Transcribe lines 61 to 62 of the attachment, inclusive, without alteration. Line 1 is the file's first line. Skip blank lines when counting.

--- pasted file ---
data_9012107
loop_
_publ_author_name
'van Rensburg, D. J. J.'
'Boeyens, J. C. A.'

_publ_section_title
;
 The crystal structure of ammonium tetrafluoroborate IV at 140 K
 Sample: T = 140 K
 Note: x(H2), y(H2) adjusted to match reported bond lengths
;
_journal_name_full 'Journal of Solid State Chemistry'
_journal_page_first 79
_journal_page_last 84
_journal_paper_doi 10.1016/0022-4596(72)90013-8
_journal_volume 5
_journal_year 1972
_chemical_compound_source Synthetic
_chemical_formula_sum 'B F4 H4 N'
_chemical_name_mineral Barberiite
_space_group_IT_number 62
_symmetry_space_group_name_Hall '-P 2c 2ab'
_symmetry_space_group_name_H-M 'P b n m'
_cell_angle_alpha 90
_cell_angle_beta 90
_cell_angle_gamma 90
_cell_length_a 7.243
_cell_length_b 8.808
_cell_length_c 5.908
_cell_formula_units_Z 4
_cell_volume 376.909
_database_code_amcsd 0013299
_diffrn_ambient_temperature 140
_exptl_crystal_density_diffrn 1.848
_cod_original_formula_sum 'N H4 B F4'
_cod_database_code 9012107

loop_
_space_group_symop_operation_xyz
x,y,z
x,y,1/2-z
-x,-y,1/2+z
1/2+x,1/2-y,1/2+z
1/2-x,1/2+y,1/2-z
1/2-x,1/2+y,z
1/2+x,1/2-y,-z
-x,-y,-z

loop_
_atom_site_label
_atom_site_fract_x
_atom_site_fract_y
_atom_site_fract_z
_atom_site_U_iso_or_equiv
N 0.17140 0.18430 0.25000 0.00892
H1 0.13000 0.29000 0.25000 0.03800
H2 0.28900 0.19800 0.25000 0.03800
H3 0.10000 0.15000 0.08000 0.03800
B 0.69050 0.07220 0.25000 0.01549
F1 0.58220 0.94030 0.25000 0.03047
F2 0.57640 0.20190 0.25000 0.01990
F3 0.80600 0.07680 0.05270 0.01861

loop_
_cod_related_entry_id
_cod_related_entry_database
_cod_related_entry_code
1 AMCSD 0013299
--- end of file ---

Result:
loop_
_cod_related_entry_id